Residents can vote for name on new VA clinic in Middleburg
By Nick Blank Staff Writer
GREEN COVE SPRINGS – The design of a Veterans Affairs Clinic in Middleburg is nearing completion and construction is scheduled to start this summer.
All that’s left is finding a name for it.
Veterans and community leaders learned of the clinic’s features last Monday at the county’s supervisor of elections office. And five local veterans who were there greeted the new with tears and applause.
The lease for the 20,000-square-foot clinic on 400 College Rd. was announced last August. Rep. Ted Yoho (R-3) who has spearheaded efforts at the federal level, said every update on the clinic is the fruition of a dream that started five years ago.
Clay County has about 30,000 veterans, with 11,000 enrolled in the North Florida/South Georgia Veterans Health System. The clinic will have mental health services, primary care, lab draws and other services from telehealth, according to VA officials.
“The goal is to make sure veterans have access to care and I can’t tell you how proud I am of this community,” Yoho said.
Chad Adams, North Florida/South Georgia Veterans Health System assistant director, said the VA had recently received the 75 percent design drawings. The property has 135 parking spots. Adams added that the new clinic and put less pressure on other systems and cut commute distances to other VA facilities such as Gainesville or Lake City.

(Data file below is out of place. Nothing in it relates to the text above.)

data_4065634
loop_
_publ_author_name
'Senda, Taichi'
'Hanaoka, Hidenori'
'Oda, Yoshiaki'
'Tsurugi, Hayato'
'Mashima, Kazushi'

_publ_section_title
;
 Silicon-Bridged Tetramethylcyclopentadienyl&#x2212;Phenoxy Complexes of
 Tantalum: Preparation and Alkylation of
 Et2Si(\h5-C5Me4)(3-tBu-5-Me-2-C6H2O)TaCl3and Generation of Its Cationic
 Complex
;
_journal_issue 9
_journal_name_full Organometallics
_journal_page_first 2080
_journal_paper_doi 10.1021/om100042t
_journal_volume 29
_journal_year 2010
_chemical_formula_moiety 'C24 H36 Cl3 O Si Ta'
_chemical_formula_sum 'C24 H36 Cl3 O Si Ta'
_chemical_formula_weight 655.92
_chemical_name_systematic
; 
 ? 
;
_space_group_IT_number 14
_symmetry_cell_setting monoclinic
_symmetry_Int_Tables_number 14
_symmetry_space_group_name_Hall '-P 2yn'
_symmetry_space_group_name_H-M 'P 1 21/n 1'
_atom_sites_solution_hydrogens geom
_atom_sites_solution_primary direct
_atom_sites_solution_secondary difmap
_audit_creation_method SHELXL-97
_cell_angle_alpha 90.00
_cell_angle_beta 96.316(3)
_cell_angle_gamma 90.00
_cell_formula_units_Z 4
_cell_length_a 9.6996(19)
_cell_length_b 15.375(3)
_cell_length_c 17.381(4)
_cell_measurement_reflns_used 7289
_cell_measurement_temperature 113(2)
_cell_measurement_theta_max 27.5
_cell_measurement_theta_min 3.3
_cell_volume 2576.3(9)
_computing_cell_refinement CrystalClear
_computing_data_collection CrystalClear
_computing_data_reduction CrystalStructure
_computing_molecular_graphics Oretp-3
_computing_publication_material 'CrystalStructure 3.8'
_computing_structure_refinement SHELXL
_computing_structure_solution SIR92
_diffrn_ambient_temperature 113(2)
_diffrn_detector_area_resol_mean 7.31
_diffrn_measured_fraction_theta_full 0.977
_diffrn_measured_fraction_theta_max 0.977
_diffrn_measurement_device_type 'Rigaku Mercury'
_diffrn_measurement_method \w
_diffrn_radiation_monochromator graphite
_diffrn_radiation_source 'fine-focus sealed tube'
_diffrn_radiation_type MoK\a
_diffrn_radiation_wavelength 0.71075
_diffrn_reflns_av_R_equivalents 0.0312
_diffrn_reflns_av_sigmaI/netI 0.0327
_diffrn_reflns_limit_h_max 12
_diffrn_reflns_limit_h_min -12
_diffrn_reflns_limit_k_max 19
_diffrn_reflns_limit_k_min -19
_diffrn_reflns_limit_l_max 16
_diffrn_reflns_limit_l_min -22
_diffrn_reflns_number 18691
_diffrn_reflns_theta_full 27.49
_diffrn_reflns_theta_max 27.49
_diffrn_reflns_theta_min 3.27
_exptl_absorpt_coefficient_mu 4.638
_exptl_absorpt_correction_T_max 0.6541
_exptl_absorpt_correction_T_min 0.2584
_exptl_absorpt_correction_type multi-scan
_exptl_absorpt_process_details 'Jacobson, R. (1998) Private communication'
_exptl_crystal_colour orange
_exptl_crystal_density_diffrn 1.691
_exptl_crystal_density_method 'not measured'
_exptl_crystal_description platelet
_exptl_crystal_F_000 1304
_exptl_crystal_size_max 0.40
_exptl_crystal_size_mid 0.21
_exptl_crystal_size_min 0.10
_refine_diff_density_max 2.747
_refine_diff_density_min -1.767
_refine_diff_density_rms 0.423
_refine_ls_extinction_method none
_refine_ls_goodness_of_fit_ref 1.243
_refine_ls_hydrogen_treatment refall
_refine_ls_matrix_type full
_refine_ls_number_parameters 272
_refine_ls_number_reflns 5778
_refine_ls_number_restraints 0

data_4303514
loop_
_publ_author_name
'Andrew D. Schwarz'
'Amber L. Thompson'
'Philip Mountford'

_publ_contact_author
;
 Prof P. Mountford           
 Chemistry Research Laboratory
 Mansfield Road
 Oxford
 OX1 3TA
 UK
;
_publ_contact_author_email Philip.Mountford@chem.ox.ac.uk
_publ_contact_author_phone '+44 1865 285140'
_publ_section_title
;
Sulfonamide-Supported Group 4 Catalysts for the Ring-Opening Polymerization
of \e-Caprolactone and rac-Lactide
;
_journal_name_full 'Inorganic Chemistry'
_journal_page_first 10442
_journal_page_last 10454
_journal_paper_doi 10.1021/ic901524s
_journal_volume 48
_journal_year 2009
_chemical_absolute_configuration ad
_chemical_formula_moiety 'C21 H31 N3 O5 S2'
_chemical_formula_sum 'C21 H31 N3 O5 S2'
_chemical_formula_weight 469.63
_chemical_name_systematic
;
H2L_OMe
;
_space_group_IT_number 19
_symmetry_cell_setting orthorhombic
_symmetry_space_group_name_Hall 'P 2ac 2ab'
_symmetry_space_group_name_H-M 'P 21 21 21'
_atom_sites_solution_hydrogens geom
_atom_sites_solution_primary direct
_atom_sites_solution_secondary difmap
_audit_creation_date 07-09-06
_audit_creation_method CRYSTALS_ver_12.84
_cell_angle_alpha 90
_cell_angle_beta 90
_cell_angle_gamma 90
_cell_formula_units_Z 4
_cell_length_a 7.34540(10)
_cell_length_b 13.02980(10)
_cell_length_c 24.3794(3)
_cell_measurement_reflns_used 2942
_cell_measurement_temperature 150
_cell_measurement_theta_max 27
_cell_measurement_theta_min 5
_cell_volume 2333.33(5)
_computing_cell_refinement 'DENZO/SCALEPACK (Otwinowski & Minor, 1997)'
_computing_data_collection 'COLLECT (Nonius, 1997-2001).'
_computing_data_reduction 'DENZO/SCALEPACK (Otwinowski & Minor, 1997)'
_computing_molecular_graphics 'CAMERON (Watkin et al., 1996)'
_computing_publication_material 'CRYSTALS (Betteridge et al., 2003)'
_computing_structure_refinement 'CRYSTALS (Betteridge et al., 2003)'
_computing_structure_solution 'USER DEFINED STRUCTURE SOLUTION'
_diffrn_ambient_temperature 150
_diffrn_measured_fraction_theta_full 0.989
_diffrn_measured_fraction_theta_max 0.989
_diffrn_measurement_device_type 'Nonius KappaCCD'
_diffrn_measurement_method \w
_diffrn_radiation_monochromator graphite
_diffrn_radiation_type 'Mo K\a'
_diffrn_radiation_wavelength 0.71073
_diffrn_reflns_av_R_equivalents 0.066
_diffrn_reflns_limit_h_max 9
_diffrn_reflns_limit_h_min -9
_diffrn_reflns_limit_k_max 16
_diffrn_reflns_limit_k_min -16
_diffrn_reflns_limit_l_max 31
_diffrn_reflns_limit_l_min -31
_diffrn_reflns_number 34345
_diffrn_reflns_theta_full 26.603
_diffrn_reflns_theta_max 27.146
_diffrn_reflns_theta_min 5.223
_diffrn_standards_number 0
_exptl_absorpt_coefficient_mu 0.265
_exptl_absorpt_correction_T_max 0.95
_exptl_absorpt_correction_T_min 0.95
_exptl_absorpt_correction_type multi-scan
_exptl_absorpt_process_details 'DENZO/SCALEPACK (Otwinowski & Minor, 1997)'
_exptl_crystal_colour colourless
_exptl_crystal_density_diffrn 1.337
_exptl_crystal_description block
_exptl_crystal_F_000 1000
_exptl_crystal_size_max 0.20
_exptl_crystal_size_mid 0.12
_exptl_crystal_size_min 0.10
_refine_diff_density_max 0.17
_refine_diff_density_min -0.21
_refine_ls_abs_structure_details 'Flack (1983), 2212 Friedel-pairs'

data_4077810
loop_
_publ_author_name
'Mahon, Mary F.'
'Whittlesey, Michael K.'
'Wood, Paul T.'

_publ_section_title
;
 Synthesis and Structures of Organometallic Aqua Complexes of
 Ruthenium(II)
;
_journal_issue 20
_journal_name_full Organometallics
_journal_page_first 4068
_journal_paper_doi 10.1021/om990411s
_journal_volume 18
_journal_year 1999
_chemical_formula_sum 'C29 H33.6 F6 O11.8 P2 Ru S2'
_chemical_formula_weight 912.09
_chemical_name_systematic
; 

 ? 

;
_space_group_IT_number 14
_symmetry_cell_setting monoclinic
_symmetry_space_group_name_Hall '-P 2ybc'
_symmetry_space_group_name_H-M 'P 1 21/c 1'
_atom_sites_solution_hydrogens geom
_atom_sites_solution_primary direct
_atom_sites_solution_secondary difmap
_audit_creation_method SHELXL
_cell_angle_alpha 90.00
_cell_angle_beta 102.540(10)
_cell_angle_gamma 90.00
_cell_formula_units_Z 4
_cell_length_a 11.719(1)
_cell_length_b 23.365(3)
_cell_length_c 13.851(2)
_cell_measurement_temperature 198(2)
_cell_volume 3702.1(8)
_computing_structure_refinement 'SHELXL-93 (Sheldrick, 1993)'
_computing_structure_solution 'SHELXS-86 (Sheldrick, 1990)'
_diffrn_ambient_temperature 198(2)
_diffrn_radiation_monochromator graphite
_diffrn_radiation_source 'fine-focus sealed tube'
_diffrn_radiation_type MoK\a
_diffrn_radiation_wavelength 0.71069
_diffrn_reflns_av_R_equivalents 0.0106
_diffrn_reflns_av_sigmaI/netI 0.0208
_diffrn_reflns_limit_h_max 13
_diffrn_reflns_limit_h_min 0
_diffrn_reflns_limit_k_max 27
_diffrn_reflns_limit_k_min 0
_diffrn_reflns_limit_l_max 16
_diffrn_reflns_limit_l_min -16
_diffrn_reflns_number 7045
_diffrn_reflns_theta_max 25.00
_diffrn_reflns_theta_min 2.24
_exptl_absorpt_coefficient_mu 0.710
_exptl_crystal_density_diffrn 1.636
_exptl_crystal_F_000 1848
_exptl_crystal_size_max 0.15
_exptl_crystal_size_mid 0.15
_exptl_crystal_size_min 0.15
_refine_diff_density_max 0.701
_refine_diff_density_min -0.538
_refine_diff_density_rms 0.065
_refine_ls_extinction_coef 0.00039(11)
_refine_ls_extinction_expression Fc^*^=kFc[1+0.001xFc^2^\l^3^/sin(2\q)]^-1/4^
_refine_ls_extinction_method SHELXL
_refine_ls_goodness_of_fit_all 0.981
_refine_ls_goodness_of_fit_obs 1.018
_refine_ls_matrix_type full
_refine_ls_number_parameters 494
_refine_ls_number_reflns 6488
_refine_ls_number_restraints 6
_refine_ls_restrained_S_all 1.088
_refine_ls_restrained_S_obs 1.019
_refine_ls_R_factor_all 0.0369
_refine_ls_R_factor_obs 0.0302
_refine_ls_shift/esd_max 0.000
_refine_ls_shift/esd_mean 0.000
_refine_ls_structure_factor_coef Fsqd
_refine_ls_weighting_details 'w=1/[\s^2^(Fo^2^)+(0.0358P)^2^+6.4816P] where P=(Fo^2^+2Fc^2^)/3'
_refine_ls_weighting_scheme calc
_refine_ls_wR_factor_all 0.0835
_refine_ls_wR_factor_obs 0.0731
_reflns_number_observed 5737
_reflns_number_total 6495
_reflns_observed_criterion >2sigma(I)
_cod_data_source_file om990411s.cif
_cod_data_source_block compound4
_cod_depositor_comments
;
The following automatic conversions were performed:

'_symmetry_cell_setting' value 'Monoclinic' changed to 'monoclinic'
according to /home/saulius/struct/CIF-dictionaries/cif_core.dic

The first candidate for the building’s name was Marine four-star Gen. Roy S. Geiger, 1885-1947, of Middleburg. His story was presented County Commissioner Gayward Hendry, who served in the Marines.
Hendry said Geiger is referred as the father of Marine Corp. aviation because he developed tactics that are still being employed today. Geiger flew in France during World War I.
Hendry said Geiger didn’t garner the attention of other generals, but he commanded the 1st Marine Air Wing at Guadalcanal and was the commanding general of the First Amphibious Corp, which he led in Guam, Okinawa, Bougainvillea and Peleliu in World War II. Geiger was also the senior Marine on the deck of the USS Missouri when the Japanese surrendered in 1945.
“He was a man of very strong character, that’s why we in the Marines revere him,” Hendry said.
Chief Petty Officer Andrew Baker’s nomination was presented by his wife, Tina Baker. He was killed in 1997 during a training mission in North Carolina while his HH-60H helicopter was trying to refuel on the frigate USS Taylor.
All four of the crew based out of NAS Jax perished in the crash.
Andrew Baker, of Middleburg, was a search and rescue swimmer who trained over 300 pilots and 100 air crewman, Tina Baker said. She said her husband’s death wasn’t in vain. From the crash, the U.S. Navy learned more about night vision, lighting on frigates and Andrew Baker trained several helicopter pilots who later served in Iraq and Afghanistan.
Tina Baker said she was honored her husband made the cut and she wanted his name to be remembered.